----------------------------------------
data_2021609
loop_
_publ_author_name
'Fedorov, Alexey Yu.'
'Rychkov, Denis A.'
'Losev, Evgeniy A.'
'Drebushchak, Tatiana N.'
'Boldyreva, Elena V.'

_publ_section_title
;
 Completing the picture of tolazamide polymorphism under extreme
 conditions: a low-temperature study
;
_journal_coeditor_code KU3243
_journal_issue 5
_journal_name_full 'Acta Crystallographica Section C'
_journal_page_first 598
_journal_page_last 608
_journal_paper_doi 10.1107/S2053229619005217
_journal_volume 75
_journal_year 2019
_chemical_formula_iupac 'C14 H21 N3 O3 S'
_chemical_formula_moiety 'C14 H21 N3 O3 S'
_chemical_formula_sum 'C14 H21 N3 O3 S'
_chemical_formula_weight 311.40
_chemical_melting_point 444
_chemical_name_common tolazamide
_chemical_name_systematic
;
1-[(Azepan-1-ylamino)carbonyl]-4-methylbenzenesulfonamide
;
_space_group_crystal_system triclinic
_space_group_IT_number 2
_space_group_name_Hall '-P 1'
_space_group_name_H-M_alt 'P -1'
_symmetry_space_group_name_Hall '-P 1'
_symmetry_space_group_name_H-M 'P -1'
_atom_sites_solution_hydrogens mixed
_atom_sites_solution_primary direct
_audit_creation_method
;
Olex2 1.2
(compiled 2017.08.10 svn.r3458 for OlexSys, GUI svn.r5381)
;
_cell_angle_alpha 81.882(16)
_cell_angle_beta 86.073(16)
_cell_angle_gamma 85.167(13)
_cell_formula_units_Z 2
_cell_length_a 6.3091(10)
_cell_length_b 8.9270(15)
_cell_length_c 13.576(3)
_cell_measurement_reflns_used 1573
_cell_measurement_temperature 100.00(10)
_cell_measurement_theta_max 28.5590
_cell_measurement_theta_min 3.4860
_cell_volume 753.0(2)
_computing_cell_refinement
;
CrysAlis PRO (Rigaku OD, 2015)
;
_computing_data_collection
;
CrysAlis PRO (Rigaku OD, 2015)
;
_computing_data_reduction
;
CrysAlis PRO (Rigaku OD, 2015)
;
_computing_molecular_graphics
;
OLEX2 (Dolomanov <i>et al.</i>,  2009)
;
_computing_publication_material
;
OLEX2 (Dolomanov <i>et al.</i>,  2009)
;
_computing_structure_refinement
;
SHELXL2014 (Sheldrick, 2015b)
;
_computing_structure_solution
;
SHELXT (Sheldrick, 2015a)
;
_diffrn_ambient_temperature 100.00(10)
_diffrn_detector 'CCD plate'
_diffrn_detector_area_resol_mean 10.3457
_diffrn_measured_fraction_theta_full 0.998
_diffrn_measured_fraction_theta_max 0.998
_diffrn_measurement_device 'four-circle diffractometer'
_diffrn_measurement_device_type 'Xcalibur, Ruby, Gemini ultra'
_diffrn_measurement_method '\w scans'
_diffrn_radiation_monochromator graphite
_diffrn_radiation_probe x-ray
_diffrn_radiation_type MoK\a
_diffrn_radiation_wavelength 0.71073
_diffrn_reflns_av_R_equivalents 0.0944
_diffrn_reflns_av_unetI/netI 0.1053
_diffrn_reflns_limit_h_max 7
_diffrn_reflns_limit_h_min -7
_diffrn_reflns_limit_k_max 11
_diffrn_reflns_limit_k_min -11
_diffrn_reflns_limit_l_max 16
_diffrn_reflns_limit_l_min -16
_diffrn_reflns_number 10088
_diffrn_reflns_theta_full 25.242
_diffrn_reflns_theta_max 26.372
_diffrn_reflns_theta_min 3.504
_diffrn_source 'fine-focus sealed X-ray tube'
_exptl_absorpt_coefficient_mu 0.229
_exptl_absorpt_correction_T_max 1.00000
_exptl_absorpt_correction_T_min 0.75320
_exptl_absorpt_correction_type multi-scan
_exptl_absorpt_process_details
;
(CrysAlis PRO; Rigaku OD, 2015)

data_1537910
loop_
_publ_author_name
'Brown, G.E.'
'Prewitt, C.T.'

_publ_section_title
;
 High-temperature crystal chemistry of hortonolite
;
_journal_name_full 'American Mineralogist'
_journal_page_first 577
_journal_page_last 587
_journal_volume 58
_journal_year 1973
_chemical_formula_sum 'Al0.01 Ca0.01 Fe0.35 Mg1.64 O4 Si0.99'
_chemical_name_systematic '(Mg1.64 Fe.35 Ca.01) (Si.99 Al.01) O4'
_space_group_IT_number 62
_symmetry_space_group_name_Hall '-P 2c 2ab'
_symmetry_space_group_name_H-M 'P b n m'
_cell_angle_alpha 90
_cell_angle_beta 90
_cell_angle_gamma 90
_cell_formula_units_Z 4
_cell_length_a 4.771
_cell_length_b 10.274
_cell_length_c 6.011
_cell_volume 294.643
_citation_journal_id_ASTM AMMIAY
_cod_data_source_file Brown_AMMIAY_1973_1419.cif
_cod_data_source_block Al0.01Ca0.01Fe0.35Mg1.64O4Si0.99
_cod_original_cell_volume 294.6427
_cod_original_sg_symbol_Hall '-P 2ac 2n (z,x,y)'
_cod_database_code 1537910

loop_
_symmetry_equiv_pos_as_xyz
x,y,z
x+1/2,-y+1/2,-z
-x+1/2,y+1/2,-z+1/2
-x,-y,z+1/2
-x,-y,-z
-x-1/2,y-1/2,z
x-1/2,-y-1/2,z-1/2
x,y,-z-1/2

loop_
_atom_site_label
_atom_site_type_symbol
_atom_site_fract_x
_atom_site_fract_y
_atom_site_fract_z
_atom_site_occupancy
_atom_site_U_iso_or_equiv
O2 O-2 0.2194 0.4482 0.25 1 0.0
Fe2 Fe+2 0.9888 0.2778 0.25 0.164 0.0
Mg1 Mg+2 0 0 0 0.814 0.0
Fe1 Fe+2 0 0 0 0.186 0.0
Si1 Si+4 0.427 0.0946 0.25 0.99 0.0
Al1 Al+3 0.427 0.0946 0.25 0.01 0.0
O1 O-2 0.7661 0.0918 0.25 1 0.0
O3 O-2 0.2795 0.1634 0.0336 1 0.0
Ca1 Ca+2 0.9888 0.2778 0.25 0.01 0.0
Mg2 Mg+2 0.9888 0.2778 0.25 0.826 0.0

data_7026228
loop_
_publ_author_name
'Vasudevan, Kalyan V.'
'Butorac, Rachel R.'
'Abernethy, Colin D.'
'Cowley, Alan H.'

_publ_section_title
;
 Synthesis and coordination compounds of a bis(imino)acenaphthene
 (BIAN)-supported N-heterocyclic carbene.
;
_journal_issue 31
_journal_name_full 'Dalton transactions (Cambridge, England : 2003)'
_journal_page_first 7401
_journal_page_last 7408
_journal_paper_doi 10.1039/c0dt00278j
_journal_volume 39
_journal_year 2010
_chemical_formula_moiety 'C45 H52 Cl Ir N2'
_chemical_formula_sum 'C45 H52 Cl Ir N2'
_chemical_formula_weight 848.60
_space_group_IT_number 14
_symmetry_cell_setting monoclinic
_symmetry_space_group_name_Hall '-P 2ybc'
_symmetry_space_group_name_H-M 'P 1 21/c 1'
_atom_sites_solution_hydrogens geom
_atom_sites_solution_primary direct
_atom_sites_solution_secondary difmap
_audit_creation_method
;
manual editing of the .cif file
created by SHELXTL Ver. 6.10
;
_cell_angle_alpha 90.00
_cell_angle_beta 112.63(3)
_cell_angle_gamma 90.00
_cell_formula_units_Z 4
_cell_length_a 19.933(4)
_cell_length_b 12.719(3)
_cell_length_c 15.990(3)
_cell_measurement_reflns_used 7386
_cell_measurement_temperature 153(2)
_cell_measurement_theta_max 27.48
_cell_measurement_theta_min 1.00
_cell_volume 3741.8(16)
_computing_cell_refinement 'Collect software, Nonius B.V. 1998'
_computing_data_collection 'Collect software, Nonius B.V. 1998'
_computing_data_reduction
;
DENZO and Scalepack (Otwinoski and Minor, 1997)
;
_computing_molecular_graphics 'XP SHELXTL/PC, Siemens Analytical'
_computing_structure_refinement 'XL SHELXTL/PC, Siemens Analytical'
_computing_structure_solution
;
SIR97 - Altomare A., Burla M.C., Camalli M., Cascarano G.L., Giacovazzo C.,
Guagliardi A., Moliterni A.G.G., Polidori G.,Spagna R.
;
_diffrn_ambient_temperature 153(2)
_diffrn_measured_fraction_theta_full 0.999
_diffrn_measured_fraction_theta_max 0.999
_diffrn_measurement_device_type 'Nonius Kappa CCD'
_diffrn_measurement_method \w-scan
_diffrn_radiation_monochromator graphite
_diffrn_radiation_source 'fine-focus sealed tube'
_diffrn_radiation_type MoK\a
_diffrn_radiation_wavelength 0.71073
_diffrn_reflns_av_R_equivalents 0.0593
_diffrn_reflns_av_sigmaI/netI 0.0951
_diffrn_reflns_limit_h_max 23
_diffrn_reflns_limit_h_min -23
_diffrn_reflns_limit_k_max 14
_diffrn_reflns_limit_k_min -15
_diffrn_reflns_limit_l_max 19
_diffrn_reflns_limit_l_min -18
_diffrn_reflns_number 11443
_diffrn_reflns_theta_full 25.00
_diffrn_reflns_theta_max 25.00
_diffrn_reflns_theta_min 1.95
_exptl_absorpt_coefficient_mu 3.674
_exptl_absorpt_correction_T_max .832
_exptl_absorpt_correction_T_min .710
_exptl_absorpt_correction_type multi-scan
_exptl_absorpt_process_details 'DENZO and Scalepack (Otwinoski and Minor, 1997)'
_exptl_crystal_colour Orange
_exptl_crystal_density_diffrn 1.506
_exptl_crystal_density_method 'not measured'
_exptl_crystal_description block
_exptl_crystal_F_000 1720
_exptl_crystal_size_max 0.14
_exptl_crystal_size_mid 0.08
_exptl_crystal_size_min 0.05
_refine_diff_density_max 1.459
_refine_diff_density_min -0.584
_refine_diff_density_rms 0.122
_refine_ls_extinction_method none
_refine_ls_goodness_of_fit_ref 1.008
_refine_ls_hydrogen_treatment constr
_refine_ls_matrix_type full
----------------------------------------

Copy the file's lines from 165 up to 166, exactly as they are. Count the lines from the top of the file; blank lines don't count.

_atom_site_fract_z
_atom_site_occupancy